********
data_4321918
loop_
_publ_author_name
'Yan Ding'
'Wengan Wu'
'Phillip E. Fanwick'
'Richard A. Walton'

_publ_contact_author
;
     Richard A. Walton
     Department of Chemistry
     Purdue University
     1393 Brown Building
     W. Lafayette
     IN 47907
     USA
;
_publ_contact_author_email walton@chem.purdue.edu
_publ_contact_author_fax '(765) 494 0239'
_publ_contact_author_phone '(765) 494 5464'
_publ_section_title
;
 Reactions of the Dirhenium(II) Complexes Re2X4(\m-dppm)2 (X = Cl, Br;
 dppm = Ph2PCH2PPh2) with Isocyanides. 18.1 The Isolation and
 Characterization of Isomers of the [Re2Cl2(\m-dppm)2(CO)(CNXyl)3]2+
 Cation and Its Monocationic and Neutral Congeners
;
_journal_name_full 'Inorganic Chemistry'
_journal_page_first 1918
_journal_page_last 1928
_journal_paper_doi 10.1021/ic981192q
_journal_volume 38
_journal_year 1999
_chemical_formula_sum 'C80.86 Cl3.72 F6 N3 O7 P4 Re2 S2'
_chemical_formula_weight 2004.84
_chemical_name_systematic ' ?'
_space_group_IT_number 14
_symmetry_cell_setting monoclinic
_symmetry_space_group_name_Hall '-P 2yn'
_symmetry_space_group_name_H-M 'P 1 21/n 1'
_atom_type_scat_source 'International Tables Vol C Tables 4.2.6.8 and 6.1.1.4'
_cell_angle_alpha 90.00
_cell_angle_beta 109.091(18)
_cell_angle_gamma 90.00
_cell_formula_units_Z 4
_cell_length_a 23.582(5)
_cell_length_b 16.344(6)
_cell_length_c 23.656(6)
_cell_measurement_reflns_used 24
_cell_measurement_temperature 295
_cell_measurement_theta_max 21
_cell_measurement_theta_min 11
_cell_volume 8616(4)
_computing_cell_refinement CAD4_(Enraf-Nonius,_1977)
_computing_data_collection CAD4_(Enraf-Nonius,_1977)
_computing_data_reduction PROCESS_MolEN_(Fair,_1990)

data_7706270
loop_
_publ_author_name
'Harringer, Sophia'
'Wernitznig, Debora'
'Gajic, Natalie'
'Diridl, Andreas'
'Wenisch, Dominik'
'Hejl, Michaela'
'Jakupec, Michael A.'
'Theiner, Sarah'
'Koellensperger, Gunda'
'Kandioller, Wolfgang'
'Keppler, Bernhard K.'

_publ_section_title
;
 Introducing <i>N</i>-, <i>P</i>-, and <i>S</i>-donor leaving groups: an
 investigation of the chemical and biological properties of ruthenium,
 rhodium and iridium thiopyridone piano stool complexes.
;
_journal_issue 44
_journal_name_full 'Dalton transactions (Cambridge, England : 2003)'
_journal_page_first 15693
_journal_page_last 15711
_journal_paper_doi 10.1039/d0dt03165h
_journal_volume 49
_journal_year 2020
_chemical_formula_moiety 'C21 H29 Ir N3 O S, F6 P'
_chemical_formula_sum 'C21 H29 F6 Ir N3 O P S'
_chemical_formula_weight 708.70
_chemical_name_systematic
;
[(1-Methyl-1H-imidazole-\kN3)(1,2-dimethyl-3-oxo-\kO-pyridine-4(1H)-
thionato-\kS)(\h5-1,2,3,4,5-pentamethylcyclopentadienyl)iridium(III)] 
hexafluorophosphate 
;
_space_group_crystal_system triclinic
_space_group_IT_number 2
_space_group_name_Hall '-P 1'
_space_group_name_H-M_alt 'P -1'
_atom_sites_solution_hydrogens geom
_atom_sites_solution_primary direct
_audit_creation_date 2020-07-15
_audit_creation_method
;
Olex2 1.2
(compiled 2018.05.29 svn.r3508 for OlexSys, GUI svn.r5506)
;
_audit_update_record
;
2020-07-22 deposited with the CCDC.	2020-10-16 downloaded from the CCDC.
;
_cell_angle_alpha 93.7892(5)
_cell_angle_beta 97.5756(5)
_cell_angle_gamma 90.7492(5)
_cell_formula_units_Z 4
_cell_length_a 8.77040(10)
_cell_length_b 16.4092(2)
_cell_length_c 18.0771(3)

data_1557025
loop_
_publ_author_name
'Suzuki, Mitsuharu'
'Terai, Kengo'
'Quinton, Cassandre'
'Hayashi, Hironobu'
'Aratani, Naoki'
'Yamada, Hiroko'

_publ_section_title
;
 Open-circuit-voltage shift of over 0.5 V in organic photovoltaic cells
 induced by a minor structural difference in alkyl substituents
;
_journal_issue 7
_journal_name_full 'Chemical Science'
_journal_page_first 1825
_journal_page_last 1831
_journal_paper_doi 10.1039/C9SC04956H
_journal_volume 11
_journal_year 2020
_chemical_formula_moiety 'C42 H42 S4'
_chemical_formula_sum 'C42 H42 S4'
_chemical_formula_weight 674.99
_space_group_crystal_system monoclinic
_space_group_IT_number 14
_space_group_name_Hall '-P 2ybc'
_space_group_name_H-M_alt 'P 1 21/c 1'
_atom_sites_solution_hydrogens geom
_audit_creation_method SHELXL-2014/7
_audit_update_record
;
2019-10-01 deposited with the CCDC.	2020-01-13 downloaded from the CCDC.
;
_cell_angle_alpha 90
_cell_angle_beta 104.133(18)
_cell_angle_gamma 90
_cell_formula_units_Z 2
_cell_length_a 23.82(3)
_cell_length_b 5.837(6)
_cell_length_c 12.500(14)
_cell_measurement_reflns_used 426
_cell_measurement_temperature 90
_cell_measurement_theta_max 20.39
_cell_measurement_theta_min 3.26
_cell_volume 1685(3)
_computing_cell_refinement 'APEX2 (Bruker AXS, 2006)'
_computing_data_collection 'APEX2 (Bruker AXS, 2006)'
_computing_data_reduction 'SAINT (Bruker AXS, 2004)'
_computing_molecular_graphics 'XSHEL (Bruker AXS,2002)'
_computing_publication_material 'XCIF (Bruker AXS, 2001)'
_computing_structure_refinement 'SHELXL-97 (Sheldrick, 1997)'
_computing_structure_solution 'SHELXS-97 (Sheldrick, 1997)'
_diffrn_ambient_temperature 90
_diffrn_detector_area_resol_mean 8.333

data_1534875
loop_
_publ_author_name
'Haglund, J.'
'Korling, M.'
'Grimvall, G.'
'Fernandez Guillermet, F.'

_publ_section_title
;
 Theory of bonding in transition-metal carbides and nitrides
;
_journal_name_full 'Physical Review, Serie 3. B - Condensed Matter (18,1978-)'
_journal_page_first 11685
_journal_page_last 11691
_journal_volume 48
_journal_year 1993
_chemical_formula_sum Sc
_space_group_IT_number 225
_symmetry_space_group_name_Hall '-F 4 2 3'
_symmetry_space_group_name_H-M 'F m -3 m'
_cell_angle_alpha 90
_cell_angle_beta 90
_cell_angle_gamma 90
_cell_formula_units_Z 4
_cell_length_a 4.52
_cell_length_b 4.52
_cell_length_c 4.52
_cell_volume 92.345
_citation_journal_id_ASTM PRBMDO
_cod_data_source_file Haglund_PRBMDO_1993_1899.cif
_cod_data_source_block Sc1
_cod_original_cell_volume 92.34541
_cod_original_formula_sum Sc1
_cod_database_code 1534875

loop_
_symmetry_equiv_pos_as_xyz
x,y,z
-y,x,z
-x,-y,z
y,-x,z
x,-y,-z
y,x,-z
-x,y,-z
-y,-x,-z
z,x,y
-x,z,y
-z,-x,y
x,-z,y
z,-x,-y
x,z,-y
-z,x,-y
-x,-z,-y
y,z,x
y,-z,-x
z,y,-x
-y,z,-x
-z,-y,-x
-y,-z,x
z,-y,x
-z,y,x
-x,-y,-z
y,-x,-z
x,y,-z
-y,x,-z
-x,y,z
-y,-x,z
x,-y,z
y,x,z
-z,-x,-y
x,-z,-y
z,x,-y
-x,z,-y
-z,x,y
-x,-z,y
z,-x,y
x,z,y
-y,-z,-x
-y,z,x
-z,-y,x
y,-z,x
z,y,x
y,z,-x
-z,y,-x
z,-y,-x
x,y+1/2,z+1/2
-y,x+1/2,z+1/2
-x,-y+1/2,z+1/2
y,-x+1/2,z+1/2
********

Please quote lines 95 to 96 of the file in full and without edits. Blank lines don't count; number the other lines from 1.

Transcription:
_space_group_name_Hall '-P 1'
_space_group_name_H-M_alt 'P -1'